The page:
Kodaka Hasegawa has no friends. For reasons that might not come across very clearly to a Western audience, the colour of his hair and his general appearance make everyone assume he is some kind of a dangerous delinquent, so everybody is a little bit afraid of him and keeps their distance. One day he meets Yozara Mikasuki, who is similarly friendless, mainly because she lacks social skills, and has resorted to making up an imaginary friend for herself. The two of them form a school club with the purpose of making some friends.
The premise of this series begins to show the strain pretty quickly. From my little summary, you might reasonably surmise that Kodaka and Yozara are two lonely people who have come together to form a club, so each of them therefore have at least one friend now. For no good reason at all that I could understand, neither of them acknowledge this, and when the club starts gaining members none of them do either. They all continue to think of themselves as friendless, even when the club ends up with six members. It’s a bit odd.
The idea of social misfits trying to find friends is a good one, but it is quickly used as an excuse for a harem anime, with all the girls falling in love with Kodaka, for some strange reason. These harem anime series can work really well when the main character has special qualities but Kodaka is not an easy character to warm too. Yes, he’s a reasonably nice guy and displays the occasional act of bravery, but ultimately he proves himself to be a coward, running away from any situation that might lead him into an actual relationship. Eventually, particularly in the second series, that becomes horribly unfair on the girls, and it does feel like he’s stringing them along, so I ended up disliking him quite strongly by the end of it all, and that spoils the enjoyment of the series somewhat. This is also one of those series where the novels were ongoing, so it doesn’t end with any kind of a resolution. I’m used to that, and it’s frustrating, but the final episode is something else in terms of failing to deliver on what the viewers want, wasting time with newly-introduced characters rather than making much attempt to move any of the relationships or friendships towards any kind of a conclusion.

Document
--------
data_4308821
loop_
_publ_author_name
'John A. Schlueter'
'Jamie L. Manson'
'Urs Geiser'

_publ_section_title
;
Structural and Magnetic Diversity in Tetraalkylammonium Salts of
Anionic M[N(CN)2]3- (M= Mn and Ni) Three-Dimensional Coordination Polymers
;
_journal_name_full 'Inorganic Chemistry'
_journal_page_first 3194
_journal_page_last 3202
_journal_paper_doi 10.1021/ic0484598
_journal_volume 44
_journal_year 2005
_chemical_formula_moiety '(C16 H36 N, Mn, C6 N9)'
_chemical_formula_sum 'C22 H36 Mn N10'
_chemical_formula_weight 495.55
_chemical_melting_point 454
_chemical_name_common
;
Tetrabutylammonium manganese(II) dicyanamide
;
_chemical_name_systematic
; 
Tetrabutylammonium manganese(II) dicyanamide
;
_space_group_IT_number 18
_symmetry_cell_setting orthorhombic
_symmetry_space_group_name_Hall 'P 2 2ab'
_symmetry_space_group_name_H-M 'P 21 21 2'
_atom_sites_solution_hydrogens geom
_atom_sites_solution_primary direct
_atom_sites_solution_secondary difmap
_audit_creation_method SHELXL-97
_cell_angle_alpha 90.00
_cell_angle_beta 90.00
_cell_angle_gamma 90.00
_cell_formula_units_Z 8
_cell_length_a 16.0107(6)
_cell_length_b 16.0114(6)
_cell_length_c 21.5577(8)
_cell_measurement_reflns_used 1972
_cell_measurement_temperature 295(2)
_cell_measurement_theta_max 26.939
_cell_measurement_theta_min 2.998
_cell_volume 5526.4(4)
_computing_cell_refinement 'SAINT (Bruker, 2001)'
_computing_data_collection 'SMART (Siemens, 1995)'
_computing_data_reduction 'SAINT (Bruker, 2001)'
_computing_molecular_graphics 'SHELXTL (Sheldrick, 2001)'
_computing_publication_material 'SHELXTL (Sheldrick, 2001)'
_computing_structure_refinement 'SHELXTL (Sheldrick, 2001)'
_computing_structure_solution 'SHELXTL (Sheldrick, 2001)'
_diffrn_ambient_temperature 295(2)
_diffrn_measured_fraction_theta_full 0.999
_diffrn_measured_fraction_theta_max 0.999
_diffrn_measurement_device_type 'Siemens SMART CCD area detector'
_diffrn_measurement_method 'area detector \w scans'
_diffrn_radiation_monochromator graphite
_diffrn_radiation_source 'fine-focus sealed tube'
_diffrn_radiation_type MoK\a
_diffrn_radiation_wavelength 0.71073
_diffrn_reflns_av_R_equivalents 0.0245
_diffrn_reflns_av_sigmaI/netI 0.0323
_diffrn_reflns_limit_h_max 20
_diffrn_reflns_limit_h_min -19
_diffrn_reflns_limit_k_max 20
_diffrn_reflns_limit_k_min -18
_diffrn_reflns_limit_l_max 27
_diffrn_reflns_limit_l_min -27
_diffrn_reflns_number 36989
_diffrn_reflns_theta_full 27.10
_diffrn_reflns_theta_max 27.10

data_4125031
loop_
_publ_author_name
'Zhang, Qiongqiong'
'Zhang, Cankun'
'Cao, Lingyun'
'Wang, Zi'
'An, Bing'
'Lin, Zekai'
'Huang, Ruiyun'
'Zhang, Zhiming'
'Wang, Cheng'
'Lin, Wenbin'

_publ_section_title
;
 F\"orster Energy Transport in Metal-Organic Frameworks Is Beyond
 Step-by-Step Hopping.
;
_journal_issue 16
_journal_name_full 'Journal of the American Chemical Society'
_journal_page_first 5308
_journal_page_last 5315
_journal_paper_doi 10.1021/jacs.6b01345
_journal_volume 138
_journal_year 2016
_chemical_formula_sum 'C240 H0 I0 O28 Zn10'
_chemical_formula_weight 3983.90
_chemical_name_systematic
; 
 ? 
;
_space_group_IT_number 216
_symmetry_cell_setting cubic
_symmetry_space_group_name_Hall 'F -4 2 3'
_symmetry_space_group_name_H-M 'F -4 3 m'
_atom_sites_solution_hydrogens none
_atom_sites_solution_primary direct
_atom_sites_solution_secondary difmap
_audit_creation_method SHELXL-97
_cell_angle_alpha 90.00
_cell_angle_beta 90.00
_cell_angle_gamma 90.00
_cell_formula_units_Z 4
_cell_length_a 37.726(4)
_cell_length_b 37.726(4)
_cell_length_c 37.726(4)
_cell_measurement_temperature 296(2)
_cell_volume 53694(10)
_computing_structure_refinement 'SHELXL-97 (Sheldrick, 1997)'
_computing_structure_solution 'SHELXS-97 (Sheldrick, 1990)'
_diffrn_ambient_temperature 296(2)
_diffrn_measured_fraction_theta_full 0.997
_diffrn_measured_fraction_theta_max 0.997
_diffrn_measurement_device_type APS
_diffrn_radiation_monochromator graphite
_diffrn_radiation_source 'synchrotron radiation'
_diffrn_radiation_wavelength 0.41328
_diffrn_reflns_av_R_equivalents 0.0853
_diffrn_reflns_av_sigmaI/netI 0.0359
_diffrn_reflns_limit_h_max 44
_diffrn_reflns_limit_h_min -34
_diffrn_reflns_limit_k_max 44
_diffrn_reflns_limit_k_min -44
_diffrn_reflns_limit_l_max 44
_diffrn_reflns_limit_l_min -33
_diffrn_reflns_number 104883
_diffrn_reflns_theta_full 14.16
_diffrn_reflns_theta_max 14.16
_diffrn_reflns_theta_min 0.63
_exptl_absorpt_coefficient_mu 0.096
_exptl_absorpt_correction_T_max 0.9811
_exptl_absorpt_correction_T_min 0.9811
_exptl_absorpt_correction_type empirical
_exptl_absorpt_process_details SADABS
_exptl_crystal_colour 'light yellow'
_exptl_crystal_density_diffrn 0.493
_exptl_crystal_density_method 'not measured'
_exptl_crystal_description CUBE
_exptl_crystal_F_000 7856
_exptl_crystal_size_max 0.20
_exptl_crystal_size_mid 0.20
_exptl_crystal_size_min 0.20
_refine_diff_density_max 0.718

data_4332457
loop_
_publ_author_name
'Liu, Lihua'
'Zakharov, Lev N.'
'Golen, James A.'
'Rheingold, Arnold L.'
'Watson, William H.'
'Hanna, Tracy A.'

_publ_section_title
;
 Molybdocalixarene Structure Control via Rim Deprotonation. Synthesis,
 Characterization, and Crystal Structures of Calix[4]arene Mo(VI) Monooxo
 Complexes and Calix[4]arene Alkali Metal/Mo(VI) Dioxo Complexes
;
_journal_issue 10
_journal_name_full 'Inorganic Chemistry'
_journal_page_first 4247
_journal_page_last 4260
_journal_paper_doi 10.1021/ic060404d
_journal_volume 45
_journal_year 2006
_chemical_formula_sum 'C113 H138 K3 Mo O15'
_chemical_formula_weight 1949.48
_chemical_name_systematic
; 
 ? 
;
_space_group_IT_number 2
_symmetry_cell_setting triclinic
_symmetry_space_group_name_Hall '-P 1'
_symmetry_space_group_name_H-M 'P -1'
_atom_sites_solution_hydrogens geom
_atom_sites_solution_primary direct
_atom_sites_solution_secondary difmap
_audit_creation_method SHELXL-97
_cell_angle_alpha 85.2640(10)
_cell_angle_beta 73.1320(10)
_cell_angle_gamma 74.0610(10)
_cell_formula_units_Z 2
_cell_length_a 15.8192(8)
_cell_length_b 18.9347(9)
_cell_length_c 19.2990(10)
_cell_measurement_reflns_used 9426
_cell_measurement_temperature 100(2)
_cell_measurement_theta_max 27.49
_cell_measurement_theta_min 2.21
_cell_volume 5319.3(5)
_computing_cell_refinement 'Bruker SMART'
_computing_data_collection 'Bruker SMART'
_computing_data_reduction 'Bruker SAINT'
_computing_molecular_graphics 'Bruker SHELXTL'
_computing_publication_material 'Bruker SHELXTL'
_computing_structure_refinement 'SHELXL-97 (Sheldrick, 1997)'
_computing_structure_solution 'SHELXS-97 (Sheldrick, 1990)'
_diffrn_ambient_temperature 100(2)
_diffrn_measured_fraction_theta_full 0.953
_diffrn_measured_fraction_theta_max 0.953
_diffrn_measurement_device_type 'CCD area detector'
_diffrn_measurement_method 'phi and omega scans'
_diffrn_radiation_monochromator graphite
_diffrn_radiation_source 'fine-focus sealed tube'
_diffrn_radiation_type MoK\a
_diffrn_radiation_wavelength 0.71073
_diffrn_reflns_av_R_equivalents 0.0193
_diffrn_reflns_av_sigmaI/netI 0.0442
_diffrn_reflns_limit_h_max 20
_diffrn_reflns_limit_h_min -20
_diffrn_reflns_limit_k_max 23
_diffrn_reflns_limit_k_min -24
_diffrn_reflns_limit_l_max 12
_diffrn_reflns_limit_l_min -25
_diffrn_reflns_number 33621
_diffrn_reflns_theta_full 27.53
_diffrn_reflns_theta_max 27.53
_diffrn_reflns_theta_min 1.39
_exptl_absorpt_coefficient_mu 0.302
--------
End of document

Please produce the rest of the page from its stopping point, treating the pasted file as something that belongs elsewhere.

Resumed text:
There is still plenty to enjoy along the way. Some of the characters have major secrets, so there is an air of mystery to some of the episodes, and we do get plenty of exploration of the pain of being a teenager who struggles with socialising. But for every episode that moves the story forward there are three or four that tread water, relying on misfiring comedy or lazy fanservice, which is oddly intermittent throughout both series and disappointingly does extend to the youngest of the characters.
As for the characters themselves, I have already discussed Kodaka. Yozara is abrasive but is probably the girl who seems the most like a real person and also has the most interesting back story. Sena seems to be the fan favourite, a rich blonde who is the best at everything in the school, but being popular doesn’t equate to genuine friendships. Yukimura I can’t really say much about without spoiling a huge twist, so I’m not going to. Rika is initially an awful parody of chunibyo girls in other series, such as her namesake in Love, Chunibyo and Other Delusions, and then quickly sheds her chunibyo origins (mainly because the writers forget most of the time, I think) and turns into a hideous stereotype of a nerdy pervert. Kobata is the obligatory little sister, who is bizarrely another chunibyo character, obsessing about fantasy-based anime, but she is quite a fun character, albeit entirely predictable. And the less said about Maria the better, the ten year old “club advisor” who wears a nun’s short habit with a cut-out in the hem in the shape of a cross, just to go as distasteful as possible with the visuals. Luckily they all have their moments of humour, and the rivalry between the two younger girls is a lot of fun, especially as it is eventually made clear that it has become a friendship. That was a nice touch.
I can’t in all conscience recommend this series, although it did entertain me just enough to keep me watching right to the end of the second season. Most of the time it’s disposable fun, and occasionally surprised me in its maturity of storytelling, but only occasionally. There are much better examples of the genre. RP
Further reading: The Fanservice Debate: Haganai Ep 2